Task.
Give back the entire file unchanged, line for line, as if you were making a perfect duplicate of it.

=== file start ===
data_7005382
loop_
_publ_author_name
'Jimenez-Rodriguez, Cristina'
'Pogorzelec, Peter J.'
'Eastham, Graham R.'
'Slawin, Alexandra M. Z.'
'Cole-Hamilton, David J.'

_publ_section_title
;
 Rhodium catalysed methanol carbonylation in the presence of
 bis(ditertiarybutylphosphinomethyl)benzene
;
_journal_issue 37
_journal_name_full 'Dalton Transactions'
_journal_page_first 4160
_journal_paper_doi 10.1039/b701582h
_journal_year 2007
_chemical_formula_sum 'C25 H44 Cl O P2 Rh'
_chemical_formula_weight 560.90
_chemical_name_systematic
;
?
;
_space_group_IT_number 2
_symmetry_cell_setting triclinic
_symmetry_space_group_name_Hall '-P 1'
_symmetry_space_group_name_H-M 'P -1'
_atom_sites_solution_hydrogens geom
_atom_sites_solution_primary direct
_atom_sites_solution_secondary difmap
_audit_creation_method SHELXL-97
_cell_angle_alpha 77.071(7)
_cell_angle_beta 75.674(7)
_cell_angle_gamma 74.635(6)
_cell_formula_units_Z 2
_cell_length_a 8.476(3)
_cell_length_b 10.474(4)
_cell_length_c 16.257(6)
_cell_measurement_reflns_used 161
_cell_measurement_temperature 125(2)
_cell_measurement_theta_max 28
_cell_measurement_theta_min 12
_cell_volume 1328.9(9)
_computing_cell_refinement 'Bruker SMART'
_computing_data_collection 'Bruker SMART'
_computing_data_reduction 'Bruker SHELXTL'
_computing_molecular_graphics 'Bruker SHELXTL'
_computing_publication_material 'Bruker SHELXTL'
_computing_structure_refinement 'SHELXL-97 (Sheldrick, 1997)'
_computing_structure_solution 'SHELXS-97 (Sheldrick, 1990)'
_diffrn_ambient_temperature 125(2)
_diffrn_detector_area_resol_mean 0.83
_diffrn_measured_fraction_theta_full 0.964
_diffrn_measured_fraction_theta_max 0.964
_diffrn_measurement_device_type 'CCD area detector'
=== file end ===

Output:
data_7005382
loop_
_publ_author_name
'Jimenez-Rodriguez, Cristina'
'Pogorzelec, Peter J.'
'Eastham, Graham R.'
'Slawin, Alexandra M. Z.'
'Cole-Hamilton, David J.'

_publ_section_title
;
 Rhodium catalysed methanol carbonylation in the presence of
 bis(ditertiarybutylphosphinomethyl)benzene
;
_journal_issue 37
_journal_name_full 'Dalton Transactions'
_journal_page_first 4160
_journal_paper_doi 10.1039/b701582h
_journal_year 2007
_chemical_formula_sum 'C25 H44 Cl O P2 Rh'
_chemical_formula_weight 560.90
_chemical_name_systematic
;
?
;
_space_group_IT_number 2
_symmetry_cell_setting triclinic
_symmetry_space_group_name_Hall '-P 1'
_symmetry_space_group_name_H-M 'P -1'
_atom_sites_solution_hydrogens geom
_atom_sites_solution_primary direct
_atom_sites_solution_secondary difmap
_audit_creation_method SHELXL-97
_cell_angle_alpha 77.071(7)
_cell_angle_beta 75.674(7)
_cell_angle_gamma 74.635(6)
_cell_formula_units_Z 2
_cell_length_a 8.476(3)
_cell_length_b 10.474(4)
_cell_length_c 16.257(6)
_cell_measurement_reflns_used 161
_cell_measurement_temperature 125(2)
_cell_measurement_theta_max 28
_cell_measurement_theta_min 12
_cell_volume 1328.9(9)
_computing_cell_refinement 'Bruker SMART'
_computing_data_collection 'Bruker SMART'
_computing_data_reduction 'Bruker SHELXTL'
_computing_molecular_graphics 'Bruker SHELXTL'
_computing_publication_material 'Bruker SHELXTL'
_computing_structure_refinement 'SHELXL-97 (Sheldrick, 1997)'
_computing_structure_solution 'SHELXS-97 (Sheldrick, 1990)'
_diffrn_ambient_temperature 125(2)
_diffrn_detector_area_resol_mean 0.83
_diffrn_measured_fraction_theta_full 0.964
_diffrn_measured_fraction_theta_max 0.964
_diffrn_measurement_device_type 'CCD area detector'